A Dollop of Grandeur for Your Living Room
On view now at Gallery W in Westlake is a Mad Men-esque battle of the sexes, each grid-based piece by Bruce Checefsky, Marilyn Farinacci, and Freddy Hill hoping to land itself a spot in your permanent collection. Powerful ideas scaled for your mantle, magnificent form that’s immediately obtainable. The only work you can’t walk out with is the Checefsky printed large and wrapped around a trademark American Greetings freestanding house-wall, an installation that reminds you that home is where this art could be.
Retro furnishings ground you in the space, the warm wood tones draw your attention to the lobby’s lovely dark wood baseboards and set the stage for an interplay of past, present, future. Altogether, the show feels like the establishing shot in a dystopian sci-fi movie, earthy yet sleek mid-century meets next century gives way to glitchy botanicals and precisely gridded drips in a large, vacuous space. An invasive human culture skewed in translation, packaged almost as relics aboard a spaceship, reminding inhabitants and employees alike of their rich lost civilization.
Freddy Hill’s beautifully designed and meticulously crafted furnishings encourage the viewer to grab a tumbler of whiskey and sit down for a chess match with an android. A large, sleek glass table suggests it would be the ideal location to discuss the merits of painting vs. photography at your next dinner party. You have to really look for formal kinship between the material surfaces of the furniture and the art on the walls: inlays on the Townsend Credenza form a plaid, the metal surface of the Liquor Cabinet’s door displays a subtle film like cream-swirling-into-coffee smoke cloud forms that echoes the painting next to it. The grid of the chess board is mirrored in the loose woven linen grid of Farinacci’s Dragon Red, but serves more to underscore the curator’s insistence that this art should go home with you.
If this show were a scene of two parents fighting, Hill’s pieces are the little boy huddled in the corner, eyes closed and ears covered, softly singing to himself, representing just how far we are from peaceful domesticity. On the walls are paintings and photos that talk over each other more often than they can be found having a dialog.
Marilyn Farinacci’s large, measured, abstract paintings feature controlled drips, beautiful colors, and occasional surprise forms emerging from the precise grids. Reds and oranges demand your attention and consume those works, while blue gray pieces reveal they are masking hot pinks upon closer inspection. Shadows move behind the lines, forming the curves of secrets kept from the viewer, pulling you in and providing depth and movement behind the stripes. In Crossing Over, curvilinear forms become their own swirling grid on the topmost layer, a trippy experience, water rippling out, or perhaps the mapping of a rocky terrain. Out Front shows swirling forms that become like knot-work or the curvy embroidery of an embellished Mariachi jacket in teals and pinks that feel more 50’s/80’s than 60’s/70’s.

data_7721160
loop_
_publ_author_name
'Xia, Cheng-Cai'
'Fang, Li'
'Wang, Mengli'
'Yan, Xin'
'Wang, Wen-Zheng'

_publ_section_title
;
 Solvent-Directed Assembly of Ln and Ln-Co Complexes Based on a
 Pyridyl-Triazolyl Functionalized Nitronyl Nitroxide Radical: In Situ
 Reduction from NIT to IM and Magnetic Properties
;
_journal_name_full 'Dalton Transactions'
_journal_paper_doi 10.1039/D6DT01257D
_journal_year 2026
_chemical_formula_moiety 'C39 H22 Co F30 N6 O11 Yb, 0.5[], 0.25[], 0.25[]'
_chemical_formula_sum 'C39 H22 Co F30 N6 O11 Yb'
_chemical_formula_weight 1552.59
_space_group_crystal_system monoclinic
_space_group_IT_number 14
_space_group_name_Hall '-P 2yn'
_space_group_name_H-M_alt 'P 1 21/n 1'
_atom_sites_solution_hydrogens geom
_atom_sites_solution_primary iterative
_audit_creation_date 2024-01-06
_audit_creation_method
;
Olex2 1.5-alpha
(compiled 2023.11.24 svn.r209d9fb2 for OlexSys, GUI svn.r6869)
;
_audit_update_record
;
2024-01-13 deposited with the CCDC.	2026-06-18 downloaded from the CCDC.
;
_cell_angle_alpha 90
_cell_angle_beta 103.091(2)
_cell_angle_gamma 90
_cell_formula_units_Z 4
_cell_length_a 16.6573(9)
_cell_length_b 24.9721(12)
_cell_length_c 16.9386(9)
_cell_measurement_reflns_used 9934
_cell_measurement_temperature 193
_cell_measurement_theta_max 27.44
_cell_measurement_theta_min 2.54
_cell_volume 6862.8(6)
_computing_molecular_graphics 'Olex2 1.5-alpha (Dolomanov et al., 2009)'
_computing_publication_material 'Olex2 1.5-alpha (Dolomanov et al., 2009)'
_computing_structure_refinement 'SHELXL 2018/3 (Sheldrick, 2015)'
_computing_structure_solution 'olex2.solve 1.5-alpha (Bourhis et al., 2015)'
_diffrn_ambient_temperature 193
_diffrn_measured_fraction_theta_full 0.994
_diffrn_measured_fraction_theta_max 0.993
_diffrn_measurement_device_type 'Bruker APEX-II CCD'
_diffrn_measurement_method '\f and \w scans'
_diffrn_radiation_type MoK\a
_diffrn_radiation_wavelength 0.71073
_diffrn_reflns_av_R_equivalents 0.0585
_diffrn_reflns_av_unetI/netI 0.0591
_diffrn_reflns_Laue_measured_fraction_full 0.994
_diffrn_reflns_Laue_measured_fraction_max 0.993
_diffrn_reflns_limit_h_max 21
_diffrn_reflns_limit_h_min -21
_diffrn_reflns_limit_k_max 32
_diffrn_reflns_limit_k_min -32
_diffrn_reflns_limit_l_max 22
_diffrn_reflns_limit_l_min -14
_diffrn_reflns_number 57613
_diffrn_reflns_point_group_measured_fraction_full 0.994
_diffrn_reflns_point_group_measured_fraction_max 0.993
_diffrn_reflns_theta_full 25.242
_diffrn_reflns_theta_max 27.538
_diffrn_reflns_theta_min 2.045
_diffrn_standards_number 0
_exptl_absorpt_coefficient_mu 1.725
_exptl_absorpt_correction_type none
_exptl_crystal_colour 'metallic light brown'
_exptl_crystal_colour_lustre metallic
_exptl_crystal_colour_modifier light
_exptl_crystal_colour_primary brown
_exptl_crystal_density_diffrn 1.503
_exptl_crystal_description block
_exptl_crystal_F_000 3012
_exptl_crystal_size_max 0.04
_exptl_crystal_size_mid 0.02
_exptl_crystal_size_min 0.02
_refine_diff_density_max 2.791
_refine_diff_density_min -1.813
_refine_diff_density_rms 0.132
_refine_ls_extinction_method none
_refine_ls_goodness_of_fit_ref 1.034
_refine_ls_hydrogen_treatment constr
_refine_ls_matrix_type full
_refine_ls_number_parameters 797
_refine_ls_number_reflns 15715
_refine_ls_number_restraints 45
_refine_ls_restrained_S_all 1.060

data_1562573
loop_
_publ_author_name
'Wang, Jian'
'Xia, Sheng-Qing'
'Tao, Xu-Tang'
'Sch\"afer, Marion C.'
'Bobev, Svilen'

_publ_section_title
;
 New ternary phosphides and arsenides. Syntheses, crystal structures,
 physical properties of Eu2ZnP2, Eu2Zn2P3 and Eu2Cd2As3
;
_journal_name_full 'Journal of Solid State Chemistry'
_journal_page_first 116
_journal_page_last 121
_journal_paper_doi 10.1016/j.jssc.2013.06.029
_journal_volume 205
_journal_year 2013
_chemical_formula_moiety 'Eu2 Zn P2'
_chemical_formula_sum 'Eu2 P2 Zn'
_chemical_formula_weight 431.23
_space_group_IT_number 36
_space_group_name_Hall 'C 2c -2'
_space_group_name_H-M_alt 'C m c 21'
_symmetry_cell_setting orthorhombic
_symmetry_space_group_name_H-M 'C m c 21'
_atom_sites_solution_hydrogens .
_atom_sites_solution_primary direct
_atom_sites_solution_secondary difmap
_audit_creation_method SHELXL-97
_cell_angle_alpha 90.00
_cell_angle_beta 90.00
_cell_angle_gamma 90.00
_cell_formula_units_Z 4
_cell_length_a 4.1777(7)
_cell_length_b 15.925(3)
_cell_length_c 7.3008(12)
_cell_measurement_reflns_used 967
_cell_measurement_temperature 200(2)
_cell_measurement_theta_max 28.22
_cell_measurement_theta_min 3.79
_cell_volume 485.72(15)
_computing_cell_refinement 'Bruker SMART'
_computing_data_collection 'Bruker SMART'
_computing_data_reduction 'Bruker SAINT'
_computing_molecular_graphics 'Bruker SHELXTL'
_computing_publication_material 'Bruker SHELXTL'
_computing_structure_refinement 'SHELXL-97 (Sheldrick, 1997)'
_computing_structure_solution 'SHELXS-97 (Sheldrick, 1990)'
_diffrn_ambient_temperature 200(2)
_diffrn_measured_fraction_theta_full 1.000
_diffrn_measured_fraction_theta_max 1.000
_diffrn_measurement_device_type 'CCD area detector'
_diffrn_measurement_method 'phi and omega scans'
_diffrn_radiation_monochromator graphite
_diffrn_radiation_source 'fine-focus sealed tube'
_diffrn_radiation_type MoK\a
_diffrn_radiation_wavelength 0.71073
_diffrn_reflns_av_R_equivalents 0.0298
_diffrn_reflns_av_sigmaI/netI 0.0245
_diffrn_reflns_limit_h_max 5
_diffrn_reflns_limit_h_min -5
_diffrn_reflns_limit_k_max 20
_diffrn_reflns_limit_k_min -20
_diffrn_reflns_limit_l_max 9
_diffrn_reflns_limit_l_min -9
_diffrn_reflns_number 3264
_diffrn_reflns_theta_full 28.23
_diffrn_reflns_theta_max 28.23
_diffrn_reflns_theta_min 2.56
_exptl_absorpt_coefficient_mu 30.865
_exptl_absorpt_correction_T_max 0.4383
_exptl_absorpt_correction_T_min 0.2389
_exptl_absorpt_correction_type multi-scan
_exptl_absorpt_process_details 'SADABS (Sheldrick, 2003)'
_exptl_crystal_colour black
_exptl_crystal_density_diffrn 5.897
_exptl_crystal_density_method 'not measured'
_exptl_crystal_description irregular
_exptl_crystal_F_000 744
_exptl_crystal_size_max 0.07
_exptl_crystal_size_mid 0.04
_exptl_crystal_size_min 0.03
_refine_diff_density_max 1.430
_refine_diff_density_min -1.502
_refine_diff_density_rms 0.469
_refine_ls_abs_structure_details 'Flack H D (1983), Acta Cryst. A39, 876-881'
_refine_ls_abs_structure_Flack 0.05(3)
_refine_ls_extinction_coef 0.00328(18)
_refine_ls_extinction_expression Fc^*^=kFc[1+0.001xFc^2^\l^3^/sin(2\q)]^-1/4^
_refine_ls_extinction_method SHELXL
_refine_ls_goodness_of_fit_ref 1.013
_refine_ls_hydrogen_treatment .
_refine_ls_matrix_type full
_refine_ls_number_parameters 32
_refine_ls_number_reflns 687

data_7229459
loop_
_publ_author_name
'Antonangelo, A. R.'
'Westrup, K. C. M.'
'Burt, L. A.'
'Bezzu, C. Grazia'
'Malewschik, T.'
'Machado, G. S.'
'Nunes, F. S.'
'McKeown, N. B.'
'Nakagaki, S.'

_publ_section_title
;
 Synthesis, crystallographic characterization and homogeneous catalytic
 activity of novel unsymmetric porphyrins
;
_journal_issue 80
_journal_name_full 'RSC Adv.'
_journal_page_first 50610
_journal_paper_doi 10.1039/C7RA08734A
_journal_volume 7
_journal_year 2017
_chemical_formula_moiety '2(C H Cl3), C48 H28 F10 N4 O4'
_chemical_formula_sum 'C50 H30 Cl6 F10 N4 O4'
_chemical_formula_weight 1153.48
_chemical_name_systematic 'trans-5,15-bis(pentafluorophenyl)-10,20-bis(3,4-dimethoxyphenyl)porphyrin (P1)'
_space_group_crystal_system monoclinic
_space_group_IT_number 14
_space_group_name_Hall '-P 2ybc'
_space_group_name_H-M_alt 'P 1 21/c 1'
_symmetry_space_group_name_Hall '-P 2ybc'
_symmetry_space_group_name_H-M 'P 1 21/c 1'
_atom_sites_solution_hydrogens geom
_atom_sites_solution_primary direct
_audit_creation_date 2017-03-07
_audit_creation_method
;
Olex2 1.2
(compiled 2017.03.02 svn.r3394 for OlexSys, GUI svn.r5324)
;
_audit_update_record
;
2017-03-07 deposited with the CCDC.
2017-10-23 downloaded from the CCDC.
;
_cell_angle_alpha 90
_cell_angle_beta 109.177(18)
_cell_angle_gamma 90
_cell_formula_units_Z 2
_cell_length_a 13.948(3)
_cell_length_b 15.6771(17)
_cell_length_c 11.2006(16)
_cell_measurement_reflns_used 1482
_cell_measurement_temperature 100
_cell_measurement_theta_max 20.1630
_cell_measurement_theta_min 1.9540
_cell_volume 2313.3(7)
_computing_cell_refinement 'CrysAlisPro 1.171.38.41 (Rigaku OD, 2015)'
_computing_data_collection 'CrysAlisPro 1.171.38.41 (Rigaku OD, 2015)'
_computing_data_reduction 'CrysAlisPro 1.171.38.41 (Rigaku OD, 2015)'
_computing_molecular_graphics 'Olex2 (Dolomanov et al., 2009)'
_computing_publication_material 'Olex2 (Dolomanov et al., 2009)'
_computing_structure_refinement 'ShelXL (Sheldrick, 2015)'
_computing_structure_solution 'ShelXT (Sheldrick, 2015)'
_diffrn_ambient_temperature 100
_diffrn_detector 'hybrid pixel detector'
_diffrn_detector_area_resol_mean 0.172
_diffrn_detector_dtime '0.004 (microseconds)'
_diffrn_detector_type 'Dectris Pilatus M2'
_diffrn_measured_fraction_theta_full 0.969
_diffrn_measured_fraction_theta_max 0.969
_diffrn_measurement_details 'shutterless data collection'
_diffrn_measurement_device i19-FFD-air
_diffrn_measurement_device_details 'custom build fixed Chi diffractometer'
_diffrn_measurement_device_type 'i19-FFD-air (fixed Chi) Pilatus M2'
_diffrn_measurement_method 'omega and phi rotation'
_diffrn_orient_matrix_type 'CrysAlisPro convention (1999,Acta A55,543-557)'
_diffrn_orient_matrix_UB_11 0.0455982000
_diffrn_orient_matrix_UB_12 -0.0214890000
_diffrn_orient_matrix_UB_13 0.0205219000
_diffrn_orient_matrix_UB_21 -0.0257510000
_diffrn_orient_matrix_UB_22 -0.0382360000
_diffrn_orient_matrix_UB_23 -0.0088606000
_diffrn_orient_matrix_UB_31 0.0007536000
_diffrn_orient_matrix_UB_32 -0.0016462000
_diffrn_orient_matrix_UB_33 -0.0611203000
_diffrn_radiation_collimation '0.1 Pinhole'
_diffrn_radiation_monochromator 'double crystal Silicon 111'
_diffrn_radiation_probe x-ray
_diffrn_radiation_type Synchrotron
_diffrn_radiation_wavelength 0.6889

In Contrast, suggestions of her personal vernacular mark-making get whitewashed over with a nice additive removal process evoking censoring graffiti. In Dragon Red, which appears with the chess set in the front window, the curving forms have broken free of the grid completely, and are thickening into vines or springs in movement. Bright red blocks out whole sections of the image, focusing the viewer’s eye as well as repeating shadowed forms that can just be made out from the back-most layer, suggesting history repeating.
The two pieces which hang above the title vinyl present an interesting duality, the fury of Crossing teasing out the hot pink peeking out at the seams in Light & Shadow. Finally, in Passage, sickening lava lamp green suggests the future has seeped through and is threatening to blot out everything.
The baritone in this cacophony is Bruce Checefsky’s futuristic, atmospheric, scanned images of otherworldly flowers, stretched and distorted in space-time, like evidence of manifestations of the rumored Chernobyl wildflowers. The dark backgrounds with high, distant horizon lines underscore the sense that these botanicals exist in an alien atmosphere. The blurs and stretches give the organic growth a faint modular, mechanic feel, they are just foreign enough to mesmerize.
In Allium Aflatunense, a familiar amaryllis becomes a sparkler in motion, thin petals stacking and shifting and stretching with an almost prismatic effect. In Zinnia Elegans (red), petals and leaves become rectangular, emerging from a coppery background as though they are growing on Mars. William Baffin Rose smashes into a mime’s invisible glass, and melts off of it like a Dali painting. The bloom looms so large against the blurred horizon, a sepal at the flower’s base distorts in such a way that the bending light takes on the blueish glowing cast of the hottest seed of a flame. These mutant flowers buzz with life and bizarre coloration tucked into their folds.
Each individual piece is strong, but taken together, the show has a disorienting, falling-through-the-bookshelf-in-Interstellar gestalt. There is a bizarre domesticity that feels forced and particularly at odds with the sleek corporate lobby space. Being in the space makes it easy to imagine collecting art, and so it is perhaps a show that knows its audience. Given how packed and busy the rest of the Crocker Park complex is, an expansive storefront happily presenting itself to a parking garage at the farthest corner of the lot adds to the feeling that you’ve stepped through a portal not meant for you. It’s a strange trip.
Intimate Grandeur runs through May 10th at Gallery W in the American Greetings Creative Studios. Gallery W is located at 1 American Blvd in Westlake, and open M-F 10am to 5pm.